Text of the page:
Sunday, 24 July 2016

Tarzan by Edgar Rice Burroughs

The Legend of Tarzan is in cinemas and I'm eager to write about it. But it occurred to me that this genuinely is a legendary character, and of sufficient stature to justify a post sketching some of his context and background. So we'll get to the movie next week.

Tarzan, along with Sherlock Holmes, is one of the universally recognised literary heroes. Famous all over the world for over a century, he is part of the fabric of life.  

Indeed, my father used to get irked if people mispronounced the name — Dad insisted on the stress on the first syllable:"TAR-zun".

Edgar Rice Burroughs may not have been one of the greatest prose stylists, but he was a genius. And he was by no means a one-hit wonder. His Martian adventure stories, starting with A Princess of Mars, were colourful, vigorous pulp science fiction and enormously successful.

But Tarzan is his finest and most enduring creation. Written under the influence of Rudyard Kipling and Jack London (and the legend of Romulus and Remus), Tarzan of the Apes nonetheless was unique and vividly original. 

It was first published in All Story Magazine in 1912, the same magazine and the same year as A Princess of Mars (what a year!).  Burroughs was paid $700 for it. 

An immediate hit with readers of the magazine, Tarzan didn't instantly command a wider audience. When Burroughs sent off copies of the story to book publishers, he was initially turned down flat.

I love the anecdote of what happened next. Burroughs promptly wrote a sequel, but the editor of All Story, Thomas Newell Metcalf, didn't think much of it. In fact, he rejected it. 

In a classic piece of meaningless editor-speak, he said the story "lacked balance". So Burroughs just turned around and sold it, without a word being changed, to another magazine for $1,000. Of course, it was a big success.

Burroughs then proceeded to play the magazines off against each other and thereby jack up his fee.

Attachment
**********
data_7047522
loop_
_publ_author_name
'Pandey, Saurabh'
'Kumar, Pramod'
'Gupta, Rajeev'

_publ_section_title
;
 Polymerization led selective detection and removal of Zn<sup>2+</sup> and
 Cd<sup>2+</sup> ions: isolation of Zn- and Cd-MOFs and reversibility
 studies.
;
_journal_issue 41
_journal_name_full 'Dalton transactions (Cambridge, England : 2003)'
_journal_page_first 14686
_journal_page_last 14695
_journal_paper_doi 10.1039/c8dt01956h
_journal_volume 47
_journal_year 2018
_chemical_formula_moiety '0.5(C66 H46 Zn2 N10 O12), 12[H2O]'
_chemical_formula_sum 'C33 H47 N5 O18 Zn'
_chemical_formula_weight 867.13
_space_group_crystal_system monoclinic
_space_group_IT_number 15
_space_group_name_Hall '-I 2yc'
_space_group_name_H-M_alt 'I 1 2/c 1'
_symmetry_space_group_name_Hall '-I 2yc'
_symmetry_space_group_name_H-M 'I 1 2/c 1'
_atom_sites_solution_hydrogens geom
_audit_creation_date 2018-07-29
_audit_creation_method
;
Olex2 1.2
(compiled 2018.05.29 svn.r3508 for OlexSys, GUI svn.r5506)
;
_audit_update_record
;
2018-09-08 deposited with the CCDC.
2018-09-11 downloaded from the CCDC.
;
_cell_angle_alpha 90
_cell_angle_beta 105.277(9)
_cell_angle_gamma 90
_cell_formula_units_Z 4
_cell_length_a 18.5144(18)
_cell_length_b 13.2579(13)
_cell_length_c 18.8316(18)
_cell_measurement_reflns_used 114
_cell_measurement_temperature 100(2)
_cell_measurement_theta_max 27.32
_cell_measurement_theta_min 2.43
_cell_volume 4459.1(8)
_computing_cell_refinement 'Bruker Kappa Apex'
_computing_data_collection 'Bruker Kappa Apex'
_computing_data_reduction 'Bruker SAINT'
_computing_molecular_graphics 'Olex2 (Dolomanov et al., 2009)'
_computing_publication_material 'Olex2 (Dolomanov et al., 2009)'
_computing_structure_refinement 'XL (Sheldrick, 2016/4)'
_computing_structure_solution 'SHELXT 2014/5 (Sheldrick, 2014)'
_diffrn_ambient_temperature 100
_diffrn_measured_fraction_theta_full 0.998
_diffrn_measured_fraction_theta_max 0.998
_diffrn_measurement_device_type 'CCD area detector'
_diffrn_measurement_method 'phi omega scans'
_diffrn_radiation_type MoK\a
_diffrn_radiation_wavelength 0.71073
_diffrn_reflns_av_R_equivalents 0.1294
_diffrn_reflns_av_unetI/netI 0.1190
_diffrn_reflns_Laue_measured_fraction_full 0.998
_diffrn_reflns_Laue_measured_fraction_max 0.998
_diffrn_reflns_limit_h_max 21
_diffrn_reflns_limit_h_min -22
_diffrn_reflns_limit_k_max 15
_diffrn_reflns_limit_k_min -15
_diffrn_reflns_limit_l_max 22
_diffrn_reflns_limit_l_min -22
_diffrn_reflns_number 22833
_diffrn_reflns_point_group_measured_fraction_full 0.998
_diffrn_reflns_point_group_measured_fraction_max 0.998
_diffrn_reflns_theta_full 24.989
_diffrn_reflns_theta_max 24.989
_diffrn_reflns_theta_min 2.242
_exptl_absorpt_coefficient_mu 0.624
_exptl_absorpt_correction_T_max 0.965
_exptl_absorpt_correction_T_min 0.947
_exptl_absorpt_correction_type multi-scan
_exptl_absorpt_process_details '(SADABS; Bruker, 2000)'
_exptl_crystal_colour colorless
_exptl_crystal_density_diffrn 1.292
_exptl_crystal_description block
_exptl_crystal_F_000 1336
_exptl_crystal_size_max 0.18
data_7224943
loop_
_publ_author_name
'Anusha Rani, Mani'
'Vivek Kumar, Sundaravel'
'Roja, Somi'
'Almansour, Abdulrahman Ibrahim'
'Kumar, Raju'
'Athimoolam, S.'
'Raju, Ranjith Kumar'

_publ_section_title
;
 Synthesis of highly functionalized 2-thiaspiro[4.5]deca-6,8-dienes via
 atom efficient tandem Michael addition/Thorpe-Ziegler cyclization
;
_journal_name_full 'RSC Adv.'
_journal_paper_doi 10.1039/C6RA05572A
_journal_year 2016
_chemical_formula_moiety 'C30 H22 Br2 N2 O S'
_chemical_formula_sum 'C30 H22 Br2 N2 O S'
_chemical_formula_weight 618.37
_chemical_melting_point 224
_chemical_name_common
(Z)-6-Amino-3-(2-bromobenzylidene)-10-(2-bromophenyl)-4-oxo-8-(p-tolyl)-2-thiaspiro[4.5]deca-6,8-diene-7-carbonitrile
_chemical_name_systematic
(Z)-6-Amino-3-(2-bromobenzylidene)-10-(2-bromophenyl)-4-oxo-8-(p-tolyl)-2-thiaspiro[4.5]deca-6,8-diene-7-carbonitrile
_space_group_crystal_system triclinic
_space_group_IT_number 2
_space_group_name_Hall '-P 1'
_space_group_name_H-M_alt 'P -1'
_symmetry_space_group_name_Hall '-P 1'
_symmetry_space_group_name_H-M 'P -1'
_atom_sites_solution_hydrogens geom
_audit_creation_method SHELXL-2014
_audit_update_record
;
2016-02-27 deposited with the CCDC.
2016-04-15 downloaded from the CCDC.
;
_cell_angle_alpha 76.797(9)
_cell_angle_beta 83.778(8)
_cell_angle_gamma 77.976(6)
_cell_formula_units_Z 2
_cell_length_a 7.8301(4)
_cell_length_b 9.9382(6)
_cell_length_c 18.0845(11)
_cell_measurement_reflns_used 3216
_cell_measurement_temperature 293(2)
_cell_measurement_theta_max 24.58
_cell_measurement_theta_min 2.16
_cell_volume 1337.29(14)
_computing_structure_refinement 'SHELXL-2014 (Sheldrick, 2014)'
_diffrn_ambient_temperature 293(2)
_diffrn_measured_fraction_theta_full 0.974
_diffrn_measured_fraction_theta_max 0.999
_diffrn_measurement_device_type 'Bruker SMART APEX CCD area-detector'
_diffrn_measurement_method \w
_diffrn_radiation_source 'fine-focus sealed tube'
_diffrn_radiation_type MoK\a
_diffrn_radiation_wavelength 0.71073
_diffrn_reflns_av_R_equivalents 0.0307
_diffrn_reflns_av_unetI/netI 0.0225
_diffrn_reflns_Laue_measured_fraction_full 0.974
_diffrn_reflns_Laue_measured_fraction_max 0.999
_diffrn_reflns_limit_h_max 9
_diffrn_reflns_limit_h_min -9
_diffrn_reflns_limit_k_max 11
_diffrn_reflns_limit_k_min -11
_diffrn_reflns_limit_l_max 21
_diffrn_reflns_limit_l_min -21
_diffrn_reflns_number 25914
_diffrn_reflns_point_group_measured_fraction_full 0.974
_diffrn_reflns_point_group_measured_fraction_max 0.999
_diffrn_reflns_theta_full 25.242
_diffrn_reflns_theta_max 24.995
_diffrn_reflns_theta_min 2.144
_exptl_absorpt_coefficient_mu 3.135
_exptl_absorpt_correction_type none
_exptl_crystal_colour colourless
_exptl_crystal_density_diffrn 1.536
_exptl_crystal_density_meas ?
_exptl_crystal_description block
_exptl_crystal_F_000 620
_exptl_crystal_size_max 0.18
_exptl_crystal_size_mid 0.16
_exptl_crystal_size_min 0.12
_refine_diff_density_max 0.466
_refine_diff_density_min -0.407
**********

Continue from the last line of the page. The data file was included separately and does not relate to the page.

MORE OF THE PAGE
All writers love anecdotes like that. This one is true, and it's documented in John Taliaferro's Tarzan Forever, one of three books I have about Burroughs on my shelf (as opposed to the several dozen by Burroughs). The others are Edgar Rice Burroughs Master of Adventure by Richard Lupoff and Edgar Rice Burroughs The Man Who Created Tarzan by Irwin Porges.
The Porges book is huge, big enough to stun an ox — or, if you're Tarzan, probably a rhino. And the Lupoff biography is beautifully illustrated. But I'd recommend the Taliaferro as the best introduction to the fascinating subject of Tarzan and his creator.

(Image credits: The beautifully stylish cover of the first edition, by Fred Arting, is from Wikipedia. The Taliaferro cover is from Simon & Schuster. The Porges is from Good Reads. The Lupoff green Frazetta cover is also from Good Reads. The earlier red Frazetta cover is from James Reasoner's blog.)


  1. I'm with your dad ;)

    Though Tarzan populated my childhood in the 80s with the endless re-runs of the old films, I have to be honest and say they often bored me. He was such a taciturn, clean goody two shoes in those old movies, essentially a topless Superman bound by the Hays Code and whatever US propaganda or positive messaging was doing the rounds that week.

    I guess those re-runs were so popular in the '80s off the back of the release of the unwieldy titled Greystoke: The Legend Of Tarzan, Lord of the Apes (right up there with Francis Ford Coppola's Bram Stoker's Dracula and Mary Shelley's Frankenstein for a title I guess) which purported to go back to basics with Borroughs' famous creation. As a film, it's a bit of a mess and there are some truly horrible, dumb bits in there, but I must confess to having the smallest of soft spots for it.

    1. "Topless Superman"... absolutely classic! You're right about the unwieldy title of Greystoke and it is indeed a bit of a mess. One can see the wreckage of Robert Towne's great script in there, somewhere though. Thank you for commenting!

  2. My first cinematic Tarzan was reruns of Ron Ely's television series followed by the 1970s cartoon, both of which I enjoyed but which never inspired me to seek out the books.

    I never read the first few books until much later, long after I'd discovered Burroughs' Martian tales. They never struck the same chord with me as Barsoom did. (I never wanted to go to Tarzan's jungle or be like Tarzan. I wanted to see Barsoom and be like John Carter, so much so that my first remembered creative writing was a Barsoom fan fic.)

    When you do the review of the new movie, I'd love to hear how many Tarzans you've seen (theaters or TV)?

    1. I've seen few Tarzan movies, other than the new one and Greystoke. Most of my early memories are also of Ron Ely. But there are some gems out there, and the subject would bear further research! Thank you for your comments. I'm with you about Barsoon, by the way.

  3. Barsoom will always eclipse Tarzan's Africa in my heart, but there are moments in the Tarzan books I'll never forget. The arena scenes in Lost Empire, his wild abandon at finding unspoiled jungle in Pellucidar (At the Earth's Core)and Foriegn Legion's, 'Is dat Johnny Weismuller?'
    But nothing will ever match the first few chapters of Gods of Mars.